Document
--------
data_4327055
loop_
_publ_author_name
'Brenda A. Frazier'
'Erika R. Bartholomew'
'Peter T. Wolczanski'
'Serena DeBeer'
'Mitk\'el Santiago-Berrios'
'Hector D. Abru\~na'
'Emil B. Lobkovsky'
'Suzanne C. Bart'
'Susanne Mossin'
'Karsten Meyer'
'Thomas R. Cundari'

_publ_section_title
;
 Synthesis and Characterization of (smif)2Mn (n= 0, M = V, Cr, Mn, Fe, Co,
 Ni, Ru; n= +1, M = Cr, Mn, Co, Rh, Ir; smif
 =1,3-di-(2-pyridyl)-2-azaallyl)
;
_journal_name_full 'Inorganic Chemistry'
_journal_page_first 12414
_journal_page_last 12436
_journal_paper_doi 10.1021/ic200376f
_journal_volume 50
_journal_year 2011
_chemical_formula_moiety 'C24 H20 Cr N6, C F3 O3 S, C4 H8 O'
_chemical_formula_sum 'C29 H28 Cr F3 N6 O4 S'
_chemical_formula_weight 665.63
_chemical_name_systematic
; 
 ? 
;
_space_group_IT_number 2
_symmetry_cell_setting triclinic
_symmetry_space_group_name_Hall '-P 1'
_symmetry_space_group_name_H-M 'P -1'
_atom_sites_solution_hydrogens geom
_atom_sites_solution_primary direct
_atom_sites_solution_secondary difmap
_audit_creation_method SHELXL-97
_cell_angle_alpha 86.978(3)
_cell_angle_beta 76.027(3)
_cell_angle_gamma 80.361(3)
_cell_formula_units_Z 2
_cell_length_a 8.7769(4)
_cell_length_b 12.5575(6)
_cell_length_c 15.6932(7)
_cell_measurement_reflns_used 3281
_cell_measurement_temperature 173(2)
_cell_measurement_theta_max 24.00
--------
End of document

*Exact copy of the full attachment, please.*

data_4327055
loop_
_publ_author_name
'Brenda A. Frazier'
'Erika R. Bartholomew'
'Peter T. Wolczanski'
'Serena DeBeer'
'Mitk\'el Santiago-Berrios'
'Hector D. Abru\~na'
'Emil B. Lobkovsky'
'Suzanne C. Bart'
'Susanne Mossin'
'Karsten Meyer'
'Thomas R. Cundari'

_publ_section_title
;
 Synthesis and Characterization of (smif)2Mn (n= 0, M = V, Cr, Mn, Fe, Co,
 Ni, Ru; n= +1, M = Cr, Mn, Co, Rh, Ir; smif
 =1,3-di-(2-pyridyl)-2-azaallyl)
;
_journal_name_full 'Inorganic Chemistry'
_journal_page_first 12414
_journal_page_last 12436
_journal_paper_doi 10.1021/ic200376f
_journal_volume 50
_journal_year 2011
_chemical_formula_moiety 'C24 H20 Cr N6, C F3 O3 S, C4 H8 O'
_chemical_formula_sum 'C29 H28 Cr F3 N6 O4 S'
_chemical_formula_weight 665.63
_chemical_name_systematic
; 
 ? 
;
_space_group_IT_number 2
_symmetry_cell_setting triclinic
_symmetry_space_group_name_Hall '-P 1'
_symmetry_space_group_name_H-M 'P -1'
_atom_sites_solution_hydrogens geom
_atom_sites_solution_primary direct
_atom_sites_solution_secondary difmap
_audit_creation_method SHELXL-97
_cell_angle_alpha 86.978(3)
_cell_angle_beta 76.027(3)
_cell_angle_gamma 80.361(3)
_cell_formula_units_Z 2
_cell_length_a 8.7769(4)
_cell_length_b 12.5575(6)
_cell_length_c 15.6932(7)
_cell_measurement_reflns_used 3281
_cell_measurement_temperature 173(2)
_cell_measurement_theta_max 24.00